NotesFAQContact Us
Search Tips
Peer reviewed Peer reviewed
Direct linkDirect link
ERIC Number: EJ945202
Record Type: Journal
Publication Date: 2011-Oct
Pages: 10
Abstractor: As Provided
Reference Count: 64
ISSN: ISSN-0022-006X
The Clinical Utility of Personality Subtypes in Patients with Anorexia Nervosa
Wildes, Jennifer E.; Marcus, Marsha D.; Crosby, Ross D.; Ringham, Rebecca M.; Dapelo, Marcela Marin; Gaskill, Jill A.; Forbush, Kelsie T.
Journal of Consulting and Clinical Psychology, v79 n5 p665-674 Oct 2011
Objective: Elucidation of clinically relevant subtypes has been proposed as a means of advancing treatment research, but classifying anorexia nervosa (AN) patients into restricting and binge-eating/purging types has demonstrated limited predictive validity. This study aimed to evaluate whether an approach to classifying eating disorder patients on the basis of comorbid personality psychopathology has utility in predicting treatment response and readmission in patients with AN. Method: Data were collected from 154 AN patients (M [SD] age = 25.6[9.4] years; 95.5% female; 96.8% Caucasian) at admission, discharge, and 3 months postdischarge from intensive treatment. Latent profile analysis of personality traits assessed at admission was performed to classify participants into personality subtypes, which were then used to predict outcomes at discharge and risk of readmission. Results: The best fitting model identified 3 personality subtypes (undercontrolled, overcontrolled, low psychopathology) that contributed significantly to multivariate models predicting study outcomes. Undercontrolled patients were more likely to have a poor outcome at discharge than overcontrolled (OR = 3.56, p = 0.01) and low psychopathology patients (OR = 11.23, p less than 0.001). Undercontrolled patients also had a greater risk of discharge against medical advice (HR = 2.08, p = 0.02) and readmission than overcontrolled patients (HR = 3.76, p = 0.009). Binge-eating/purging versus restricting subtypes did not predict discharge against medical advice or readmission in the multivariate models. Conclusions: Findings support the clinical utility of personality subtypes in AN. Future work is needed to identify mechanisms that explain diminished treatment response in undercontrolled patients and to develop interventions for this high-risk group. (Contains 6 footnotes, 2 tables, and 1 figure.)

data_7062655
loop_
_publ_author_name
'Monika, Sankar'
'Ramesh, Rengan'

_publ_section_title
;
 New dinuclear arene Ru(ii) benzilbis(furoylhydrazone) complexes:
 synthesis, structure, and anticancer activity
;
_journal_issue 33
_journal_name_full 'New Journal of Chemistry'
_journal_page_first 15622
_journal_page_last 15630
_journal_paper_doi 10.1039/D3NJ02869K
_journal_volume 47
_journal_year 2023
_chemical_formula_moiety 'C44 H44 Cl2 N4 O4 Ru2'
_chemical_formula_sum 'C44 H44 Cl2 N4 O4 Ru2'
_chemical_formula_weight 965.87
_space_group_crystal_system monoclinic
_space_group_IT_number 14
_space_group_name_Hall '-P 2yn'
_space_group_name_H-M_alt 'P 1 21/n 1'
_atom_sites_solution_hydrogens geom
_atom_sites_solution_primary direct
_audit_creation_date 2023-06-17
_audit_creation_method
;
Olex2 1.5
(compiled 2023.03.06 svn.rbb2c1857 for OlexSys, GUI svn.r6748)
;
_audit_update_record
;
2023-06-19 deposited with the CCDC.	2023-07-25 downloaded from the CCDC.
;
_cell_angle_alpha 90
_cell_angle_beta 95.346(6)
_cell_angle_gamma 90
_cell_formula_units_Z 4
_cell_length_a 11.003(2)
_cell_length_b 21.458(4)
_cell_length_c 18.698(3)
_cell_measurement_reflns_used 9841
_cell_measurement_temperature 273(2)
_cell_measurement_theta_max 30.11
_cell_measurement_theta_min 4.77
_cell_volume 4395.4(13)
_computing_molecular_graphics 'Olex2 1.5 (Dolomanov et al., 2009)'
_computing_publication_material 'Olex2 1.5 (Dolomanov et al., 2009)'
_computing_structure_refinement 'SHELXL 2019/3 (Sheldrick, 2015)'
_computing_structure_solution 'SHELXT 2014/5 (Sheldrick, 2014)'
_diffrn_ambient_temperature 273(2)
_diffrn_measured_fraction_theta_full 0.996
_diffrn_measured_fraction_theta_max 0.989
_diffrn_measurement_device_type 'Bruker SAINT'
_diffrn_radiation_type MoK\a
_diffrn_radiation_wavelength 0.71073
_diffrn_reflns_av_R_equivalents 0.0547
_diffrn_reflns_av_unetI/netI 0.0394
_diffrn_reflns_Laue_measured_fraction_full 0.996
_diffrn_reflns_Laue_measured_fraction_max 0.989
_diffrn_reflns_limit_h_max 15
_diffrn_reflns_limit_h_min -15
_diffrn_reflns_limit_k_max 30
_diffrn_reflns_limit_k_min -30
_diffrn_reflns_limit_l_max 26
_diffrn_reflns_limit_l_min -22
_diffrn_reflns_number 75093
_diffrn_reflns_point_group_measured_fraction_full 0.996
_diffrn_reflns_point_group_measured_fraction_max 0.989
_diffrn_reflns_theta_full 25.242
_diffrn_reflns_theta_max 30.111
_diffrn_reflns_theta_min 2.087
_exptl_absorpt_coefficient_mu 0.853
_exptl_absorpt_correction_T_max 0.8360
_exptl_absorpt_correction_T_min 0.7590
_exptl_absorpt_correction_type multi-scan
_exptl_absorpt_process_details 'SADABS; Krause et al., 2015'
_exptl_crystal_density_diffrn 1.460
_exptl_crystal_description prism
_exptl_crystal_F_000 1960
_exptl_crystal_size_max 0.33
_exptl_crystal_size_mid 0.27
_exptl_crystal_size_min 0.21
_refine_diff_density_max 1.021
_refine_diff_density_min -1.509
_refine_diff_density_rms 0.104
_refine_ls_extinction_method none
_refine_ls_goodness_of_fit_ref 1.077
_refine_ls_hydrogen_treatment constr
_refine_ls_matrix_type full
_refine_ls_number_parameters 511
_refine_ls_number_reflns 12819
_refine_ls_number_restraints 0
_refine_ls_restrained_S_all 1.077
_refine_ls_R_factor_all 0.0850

American Psychological Association. Journals Department, 750 First Street NE, Washington, DC 20002-4242. Tel: 800-374-2721; Tel: 202-336-5510; Fax: 202-336-5502; e-mail:; Web site:
Publication Type: Journal Articles; Reports - Research
Education Level: N/A
Audience: N/A
Language: English
Sponsor: N/A
Authoring Institution: N/A